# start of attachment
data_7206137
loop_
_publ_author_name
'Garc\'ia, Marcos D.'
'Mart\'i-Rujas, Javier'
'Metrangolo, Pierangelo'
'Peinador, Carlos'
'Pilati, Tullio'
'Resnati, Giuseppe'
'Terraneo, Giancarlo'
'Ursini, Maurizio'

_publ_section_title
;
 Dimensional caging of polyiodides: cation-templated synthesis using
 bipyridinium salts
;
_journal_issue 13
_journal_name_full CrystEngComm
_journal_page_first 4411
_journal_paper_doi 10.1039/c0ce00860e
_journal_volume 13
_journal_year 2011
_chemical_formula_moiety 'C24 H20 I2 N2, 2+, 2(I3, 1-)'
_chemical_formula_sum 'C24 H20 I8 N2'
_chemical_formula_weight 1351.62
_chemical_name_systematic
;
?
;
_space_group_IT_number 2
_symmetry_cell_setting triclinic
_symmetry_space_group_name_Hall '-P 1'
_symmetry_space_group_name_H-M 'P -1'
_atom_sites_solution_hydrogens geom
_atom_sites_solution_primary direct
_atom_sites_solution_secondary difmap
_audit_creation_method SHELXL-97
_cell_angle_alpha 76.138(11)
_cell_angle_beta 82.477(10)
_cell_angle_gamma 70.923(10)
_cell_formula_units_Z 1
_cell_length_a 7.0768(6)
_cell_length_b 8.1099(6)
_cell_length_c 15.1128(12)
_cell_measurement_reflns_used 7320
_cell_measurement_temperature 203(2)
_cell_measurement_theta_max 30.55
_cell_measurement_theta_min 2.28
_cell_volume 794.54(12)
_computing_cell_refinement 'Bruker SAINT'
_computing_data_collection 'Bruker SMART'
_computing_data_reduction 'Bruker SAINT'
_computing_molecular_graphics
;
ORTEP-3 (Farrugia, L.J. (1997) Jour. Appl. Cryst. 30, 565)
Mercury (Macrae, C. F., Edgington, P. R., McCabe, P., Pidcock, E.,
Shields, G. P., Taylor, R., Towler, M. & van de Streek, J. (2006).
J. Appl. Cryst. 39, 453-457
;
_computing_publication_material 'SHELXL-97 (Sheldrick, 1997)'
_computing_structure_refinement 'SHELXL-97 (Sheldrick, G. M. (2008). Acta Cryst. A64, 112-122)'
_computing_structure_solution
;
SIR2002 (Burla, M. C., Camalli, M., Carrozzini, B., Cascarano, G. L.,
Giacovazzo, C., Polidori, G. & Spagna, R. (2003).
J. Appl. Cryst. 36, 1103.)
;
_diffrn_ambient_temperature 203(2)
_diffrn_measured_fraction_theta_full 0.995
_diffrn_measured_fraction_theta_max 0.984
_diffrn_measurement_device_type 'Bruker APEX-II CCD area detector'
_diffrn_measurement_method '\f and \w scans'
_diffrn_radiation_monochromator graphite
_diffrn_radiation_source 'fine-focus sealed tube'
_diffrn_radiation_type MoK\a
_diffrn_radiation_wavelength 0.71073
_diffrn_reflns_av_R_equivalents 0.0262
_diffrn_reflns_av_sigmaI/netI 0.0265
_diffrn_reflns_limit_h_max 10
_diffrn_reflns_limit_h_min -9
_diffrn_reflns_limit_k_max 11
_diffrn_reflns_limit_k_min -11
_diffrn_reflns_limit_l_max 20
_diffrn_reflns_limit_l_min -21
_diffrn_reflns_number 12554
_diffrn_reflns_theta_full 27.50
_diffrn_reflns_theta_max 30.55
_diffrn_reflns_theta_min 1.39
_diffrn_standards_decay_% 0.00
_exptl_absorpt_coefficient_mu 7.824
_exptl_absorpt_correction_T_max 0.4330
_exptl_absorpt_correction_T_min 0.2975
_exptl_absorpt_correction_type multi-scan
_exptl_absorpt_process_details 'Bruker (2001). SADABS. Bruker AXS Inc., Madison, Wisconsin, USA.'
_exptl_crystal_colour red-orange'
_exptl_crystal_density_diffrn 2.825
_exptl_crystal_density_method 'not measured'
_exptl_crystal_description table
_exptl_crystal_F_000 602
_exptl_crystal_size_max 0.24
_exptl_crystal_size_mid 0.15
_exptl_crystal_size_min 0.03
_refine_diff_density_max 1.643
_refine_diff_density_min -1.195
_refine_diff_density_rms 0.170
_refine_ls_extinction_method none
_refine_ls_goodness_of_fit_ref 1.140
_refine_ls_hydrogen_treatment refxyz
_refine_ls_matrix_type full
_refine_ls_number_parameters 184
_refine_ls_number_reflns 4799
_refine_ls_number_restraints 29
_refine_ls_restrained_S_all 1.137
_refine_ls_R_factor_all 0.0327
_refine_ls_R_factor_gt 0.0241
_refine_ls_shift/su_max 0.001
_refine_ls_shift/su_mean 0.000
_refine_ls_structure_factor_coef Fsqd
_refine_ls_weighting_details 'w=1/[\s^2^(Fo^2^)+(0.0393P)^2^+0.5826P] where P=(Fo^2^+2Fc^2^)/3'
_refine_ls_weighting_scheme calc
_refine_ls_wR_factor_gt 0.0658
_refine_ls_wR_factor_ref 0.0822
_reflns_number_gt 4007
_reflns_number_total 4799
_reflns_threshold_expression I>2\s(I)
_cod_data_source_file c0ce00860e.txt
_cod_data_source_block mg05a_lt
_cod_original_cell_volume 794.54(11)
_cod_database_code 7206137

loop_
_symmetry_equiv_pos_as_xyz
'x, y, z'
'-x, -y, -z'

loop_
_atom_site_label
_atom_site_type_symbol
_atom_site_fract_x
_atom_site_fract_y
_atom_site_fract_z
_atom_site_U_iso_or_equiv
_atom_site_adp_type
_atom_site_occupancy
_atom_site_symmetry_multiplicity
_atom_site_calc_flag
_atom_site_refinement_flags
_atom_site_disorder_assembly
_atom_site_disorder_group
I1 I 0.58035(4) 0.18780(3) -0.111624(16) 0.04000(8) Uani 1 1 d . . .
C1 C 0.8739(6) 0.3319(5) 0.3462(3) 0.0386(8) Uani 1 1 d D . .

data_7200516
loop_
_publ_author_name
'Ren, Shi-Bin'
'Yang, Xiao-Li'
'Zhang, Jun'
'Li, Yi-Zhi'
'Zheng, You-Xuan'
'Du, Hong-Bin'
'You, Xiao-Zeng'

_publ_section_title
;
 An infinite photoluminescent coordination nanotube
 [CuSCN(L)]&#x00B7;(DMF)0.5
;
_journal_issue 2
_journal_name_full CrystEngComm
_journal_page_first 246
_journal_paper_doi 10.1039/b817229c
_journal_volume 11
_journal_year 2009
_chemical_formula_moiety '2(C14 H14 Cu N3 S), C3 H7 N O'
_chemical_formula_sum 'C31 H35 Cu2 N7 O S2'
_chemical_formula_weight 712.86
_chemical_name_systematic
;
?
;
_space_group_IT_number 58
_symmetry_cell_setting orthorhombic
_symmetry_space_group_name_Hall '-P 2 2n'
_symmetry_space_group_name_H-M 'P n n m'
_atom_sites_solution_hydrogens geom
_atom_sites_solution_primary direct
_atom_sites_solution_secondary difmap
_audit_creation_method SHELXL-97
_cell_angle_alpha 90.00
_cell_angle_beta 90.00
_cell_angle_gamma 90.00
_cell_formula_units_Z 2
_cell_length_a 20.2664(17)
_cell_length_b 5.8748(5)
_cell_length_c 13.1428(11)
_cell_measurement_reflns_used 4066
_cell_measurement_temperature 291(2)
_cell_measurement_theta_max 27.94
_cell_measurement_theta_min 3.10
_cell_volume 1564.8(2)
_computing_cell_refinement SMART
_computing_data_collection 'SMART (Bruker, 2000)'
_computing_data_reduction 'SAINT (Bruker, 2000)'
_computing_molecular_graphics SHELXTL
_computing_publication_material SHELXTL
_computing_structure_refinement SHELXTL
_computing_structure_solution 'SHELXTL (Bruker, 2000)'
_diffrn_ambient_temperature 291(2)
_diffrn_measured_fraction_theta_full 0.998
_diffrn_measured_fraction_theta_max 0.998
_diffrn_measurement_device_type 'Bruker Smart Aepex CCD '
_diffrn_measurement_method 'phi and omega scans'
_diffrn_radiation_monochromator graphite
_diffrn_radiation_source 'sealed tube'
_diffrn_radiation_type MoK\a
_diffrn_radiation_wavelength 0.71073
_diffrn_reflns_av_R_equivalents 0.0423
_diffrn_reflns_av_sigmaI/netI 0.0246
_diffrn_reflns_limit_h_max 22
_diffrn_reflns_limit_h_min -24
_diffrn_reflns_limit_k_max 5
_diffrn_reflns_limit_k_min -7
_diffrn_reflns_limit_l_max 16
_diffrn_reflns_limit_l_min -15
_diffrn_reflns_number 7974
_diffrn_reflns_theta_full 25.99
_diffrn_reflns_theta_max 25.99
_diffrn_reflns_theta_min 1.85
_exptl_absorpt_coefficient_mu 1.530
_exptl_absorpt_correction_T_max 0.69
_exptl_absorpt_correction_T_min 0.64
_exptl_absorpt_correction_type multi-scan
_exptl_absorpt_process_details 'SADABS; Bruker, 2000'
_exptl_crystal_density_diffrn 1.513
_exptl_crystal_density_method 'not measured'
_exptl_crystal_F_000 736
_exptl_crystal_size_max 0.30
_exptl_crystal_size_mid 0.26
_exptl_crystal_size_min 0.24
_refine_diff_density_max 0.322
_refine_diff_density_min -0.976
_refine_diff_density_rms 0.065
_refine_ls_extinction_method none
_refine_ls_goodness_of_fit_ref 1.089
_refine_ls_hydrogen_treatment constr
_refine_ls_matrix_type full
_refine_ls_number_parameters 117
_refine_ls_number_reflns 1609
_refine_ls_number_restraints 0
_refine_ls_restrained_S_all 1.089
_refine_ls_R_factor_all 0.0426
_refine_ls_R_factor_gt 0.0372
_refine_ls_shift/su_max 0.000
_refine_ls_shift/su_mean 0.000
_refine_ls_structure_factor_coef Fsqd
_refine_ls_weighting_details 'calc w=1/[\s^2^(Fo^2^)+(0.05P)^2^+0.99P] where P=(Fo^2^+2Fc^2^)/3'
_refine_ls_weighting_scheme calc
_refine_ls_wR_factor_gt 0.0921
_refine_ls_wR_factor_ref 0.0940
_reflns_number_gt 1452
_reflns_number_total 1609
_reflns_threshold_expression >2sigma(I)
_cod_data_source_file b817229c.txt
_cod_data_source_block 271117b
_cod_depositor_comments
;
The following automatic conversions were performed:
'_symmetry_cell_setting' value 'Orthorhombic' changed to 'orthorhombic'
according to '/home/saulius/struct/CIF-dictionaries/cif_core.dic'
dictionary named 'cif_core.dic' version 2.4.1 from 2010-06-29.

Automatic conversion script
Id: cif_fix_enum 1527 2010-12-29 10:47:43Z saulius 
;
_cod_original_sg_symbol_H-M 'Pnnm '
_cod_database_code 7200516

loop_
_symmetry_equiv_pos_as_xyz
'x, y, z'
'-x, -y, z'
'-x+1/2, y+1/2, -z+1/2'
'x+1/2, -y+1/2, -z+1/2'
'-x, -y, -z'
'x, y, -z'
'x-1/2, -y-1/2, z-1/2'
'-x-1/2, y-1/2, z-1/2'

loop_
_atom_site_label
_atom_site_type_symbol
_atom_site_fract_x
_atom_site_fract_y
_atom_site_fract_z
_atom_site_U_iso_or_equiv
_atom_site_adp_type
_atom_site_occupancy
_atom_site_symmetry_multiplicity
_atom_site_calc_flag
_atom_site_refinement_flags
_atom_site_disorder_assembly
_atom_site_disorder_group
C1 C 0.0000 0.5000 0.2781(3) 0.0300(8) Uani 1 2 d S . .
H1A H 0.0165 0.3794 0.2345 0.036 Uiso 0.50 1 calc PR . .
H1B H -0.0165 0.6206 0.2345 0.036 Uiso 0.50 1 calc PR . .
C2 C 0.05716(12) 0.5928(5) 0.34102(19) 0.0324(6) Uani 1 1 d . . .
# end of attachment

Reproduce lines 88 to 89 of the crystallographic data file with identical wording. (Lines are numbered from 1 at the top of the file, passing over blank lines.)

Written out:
_diffrn_reflns_theta_min 1.39
_diffrn_standards_decay_% 0.00